Australia’s AAR follows Rio Tinto into Mongolia

Australian firm Allens Arthur Robinson (AAR) has opened a representative office in the Mongolian capital Ulaanbaatar.

AAR has reported intensified levels of work in the country’s burgeoning resources industry. The firm is currently advising a range of international companies in the region, including long-standing client Rio Tinto, whose joint venture Mongolian Oyu Tolgoi project is the world’s largest undeveloped copper and gold mine.

In the past few weeks, the firm had nine partners from Perth, Brisbane, Melbourne, Singapore and Hong Kong meeting and working with clients on various projects in Ulaanbaatar.

“We’ve been undertaking work in Mongolia for almost a decade, but it’s only in the past 12 months when the level of work and client demands have really reached a point to suggest that the time is right for us to have a formal presence in the country,” said Brisbane-based energy and resources partner Erin Feros, who is also a member of the firm’s board.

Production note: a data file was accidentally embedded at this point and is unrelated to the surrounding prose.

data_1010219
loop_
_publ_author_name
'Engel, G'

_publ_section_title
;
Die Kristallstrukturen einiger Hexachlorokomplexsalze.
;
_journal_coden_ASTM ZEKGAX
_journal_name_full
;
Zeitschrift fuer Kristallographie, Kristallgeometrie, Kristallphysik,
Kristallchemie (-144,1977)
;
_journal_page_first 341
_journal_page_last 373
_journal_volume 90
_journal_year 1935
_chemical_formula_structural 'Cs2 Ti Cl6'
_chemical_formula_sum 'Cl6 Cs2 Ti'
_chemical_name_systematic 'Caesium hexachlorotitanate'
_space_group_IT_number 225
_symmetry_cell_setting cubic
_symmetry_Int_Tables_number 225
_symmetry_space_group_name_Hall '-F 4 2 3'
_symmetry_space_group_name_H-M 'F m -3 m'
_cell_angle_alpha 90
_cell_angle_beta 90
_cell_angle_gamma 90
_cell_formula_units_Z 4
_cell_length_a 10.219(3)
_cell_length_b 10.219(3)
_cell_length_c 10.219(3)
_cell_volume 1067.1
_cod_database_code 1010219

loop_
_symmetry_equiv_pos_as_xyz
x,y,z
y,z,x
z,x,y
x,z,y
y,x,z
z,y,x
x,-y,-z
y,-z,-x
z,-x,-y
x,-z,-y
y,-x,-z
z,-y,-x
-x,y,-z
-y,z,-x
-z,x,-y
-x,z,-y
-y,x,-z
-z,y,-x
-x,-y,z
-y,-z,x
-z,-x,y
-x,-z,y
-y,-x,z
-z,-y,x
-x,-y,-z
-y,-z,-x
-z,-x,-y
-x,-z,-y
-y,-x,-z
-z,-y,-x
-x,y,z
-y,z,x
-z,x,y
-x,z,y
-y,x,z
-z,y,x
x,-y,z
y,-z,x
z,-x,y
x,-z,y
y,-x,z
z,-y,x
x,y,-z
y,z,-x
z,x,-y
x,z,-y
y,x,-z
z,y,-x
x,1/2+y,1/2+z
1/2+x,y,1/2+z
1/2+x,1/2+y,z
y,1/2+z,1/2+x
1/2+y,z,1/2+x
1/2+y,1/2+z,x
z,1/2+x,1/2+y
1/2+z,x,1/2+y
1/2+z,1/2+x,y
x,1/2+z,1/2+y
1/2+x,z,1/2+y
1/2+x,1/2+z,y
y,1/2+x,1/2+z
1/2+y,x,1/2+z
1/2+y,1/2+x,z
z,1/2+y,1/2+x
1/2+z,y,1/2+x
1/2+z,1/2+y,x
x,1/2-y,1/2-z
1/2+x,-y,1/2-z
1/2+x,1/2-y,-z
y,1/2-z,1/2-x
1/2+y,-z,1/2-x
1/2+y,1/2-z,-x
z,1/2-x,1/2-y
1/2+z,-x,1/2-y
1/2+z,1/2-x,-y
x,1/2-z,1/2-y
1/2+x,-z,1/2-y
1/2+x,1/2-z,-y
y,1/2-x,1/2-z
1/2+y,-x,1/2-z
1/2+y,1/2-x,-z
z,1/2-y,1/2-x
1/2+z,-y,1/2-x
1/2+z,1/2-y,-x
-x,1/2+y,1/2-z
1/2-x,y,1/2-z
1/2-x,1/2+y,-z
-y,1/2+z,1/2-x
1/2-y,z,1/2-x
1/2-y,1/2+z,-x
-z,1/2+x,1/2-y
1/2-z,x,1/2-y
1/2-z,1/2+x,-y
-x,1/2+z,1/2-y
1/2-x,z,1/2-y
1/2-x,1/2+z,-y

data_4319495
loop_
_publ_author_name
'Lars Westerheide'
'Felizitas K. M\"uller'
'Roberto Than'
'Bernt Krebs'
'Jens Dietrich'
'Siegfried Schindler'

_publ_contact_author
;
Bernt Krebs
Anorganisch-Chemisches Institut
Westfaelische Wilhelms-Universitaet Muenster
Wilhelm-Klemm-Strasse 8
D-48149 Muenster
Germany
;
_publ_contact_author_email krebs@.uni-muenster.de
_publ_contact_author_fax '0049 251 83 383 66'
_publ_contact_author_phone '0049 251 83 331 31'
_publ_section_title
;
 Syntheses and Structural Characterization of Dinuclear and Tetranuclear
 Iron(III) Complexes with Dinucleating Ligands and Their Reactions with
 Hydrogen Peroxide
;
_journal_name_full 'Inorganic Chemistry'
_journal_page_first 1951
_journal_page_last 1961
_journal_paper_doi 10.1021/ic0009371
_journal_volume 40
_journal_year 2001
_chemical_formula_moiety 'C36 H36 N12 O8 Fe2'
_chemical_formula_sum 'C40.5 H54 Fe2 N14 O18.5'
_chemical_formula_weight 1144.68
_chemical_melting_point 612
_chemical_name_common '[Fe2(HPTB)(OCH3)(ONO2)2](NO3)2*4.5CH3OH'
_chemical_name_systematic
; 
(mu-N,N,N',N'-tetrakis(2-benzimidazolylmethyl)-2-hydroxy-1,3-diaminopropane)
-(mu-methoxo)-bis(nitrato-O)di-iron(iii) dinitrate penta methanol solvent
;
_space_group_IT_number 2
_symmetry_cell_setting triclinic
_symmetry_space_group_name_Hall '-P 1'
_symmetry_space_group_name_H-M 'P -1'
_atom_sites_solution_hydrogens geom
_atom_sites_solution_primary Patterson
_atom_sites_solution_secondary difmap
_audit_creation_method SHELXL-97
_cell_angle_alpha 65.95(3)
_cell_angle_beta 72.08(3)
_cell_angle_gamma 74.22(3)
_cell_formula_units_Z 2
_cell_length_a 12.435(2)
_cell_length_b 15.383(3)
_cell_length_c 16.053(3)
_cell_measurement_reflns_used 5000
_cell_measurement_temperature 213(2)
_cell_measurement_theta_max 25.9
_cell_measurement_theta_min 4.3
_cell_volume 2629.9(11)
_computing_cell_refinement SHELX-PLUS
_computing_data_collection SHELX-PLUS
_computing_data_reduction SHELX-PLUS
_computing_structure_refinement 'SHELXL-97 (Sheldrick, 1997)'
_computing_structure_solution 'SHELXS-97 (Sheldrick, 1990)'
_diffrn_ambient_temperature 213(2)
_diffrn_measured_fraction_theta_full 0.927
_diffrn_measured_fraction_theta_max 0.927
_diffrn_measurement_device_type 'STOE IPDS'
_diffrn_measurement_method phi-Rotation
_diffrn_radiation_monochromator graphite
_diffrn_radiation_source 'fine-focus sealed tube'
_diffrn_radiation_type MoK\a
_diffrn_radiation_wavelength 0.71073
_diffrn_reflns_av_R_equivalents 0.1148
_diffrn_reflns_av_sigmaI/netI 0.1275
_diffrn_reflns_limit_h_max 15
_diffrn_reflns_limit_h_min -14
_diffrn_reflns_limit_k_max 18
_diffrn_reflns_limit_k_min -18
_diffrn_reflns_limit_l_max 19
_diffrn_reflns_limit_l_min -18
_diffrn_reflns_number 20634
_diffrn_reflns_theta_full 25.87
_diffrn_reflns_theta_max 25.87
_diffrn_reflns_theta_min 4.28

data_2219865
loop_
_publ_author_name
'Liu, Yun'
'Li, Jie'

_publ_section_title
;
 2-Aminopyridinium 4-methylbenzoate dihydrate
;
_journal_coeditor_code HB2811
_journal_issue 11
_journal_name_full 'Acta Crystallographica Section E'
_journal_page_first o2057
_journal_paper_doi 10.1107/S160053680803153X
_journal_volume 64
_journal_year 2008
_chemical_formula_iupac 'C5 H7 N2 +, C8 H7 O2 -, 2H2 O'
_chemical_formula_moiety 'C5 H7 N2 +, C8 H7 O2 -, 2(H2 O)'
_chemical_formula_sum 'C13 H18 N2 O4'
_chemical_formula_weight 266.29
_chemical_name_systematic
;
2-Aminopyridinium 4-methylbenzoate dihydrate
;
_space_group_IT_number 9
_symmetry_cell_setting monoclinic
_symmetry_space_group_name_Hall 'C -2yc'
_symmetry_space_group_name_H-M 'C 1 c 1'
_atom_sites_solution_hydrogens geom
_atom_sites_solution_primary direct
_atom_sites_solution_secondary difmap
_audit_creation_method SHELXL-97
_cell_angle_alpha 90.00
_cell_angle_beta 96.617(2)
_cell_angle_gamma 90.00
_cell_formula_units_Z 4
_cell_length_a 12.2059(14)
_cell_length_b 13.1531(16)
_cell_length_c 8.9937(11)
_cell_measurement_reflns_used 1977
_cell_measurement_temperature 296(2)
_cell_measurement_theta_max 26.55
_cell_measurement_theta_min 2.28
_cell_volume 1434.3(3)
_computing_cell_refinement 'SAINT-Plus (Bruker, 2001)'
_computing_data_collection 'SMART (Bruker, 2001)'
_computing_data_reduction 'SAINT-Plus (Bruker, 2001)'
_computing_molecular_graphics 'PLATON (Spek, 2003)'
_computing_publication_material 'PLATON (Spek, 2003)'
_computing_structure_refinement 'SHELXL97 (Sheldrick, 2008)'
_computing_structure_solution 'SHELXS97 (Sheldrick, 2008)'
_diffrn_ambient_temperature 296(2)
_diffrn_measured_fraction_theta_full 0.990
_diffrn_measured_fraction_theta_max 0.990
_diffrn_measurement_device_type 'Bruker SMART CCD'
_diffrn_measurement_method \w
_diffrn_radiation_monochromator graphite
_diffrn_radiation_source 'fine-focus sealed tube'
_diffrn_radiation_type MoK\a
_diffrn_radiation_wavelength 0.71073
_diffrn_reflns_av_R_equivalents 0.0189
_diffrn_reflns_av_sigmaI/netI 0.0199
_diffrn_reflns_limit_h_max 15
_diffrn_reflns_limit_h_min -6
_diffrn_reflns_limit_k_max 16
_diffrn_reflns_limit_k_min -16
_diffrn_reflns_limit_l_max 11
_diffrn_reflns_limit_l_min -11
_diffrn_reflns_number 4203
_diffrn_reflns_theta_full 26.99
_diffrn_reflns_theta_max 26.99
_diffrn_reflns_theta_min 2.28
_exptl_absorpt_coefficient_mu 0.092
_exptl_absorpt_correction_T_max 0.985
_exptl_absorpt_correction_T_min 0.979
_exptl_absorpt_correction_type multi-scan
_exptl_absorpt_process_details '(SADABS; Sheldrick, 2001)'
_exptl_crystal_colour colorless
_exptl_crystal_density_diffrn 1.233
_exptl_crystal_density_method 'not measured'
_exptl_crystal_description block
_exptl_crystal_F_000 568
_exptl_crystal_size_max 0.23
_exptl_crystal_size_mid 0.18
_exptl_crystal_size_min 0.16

Feros has been a lead partner of the firm’s Mongolia interest group and has been driving the process of the Mongolian launch.

The new office has a primary focus on the energy and resources sectors, but will continue expanding its representation in corporate, capital markets, construction, infrastructure and project finance matters.

Initially, there will be no resident partner in the office, although Hong Kong-based partner David Wenger will be chief representative of the Ulaanbaatar office. It will mainly function as a working station for partners and lawyers travelling from other AAR offices. In addition to hiring several local legal staff in Ulaanbaatar, the firm’s Beijing and Hong Kong office will also provide staffing support regularly.

“Instead of putting one partner on the group to look after everything, we’ve decided to have a number of relationship partners with different clients to share their time in the new office. It’s a model that suits what we’re currently doing there,” said Feros, who will regularly travel to Ulaanbaatar.

The IMF Predicts growth in the Mongolian economy to be faster than that of China in 2011. It is estimated that the country, which has vast mineral reserves remaining to be mapped, will attract 30 to 40 strategic assets and projects during the next 12 to 18 months.

Hogan Lovells, US firm Anderson & Anderson and Chinese firm Lehman Lee & Xu already have offices in Ulaanbaatar. DLA Piper entered the market earlier this year through a tie-up with local firm C&G Partners (24 March 2011).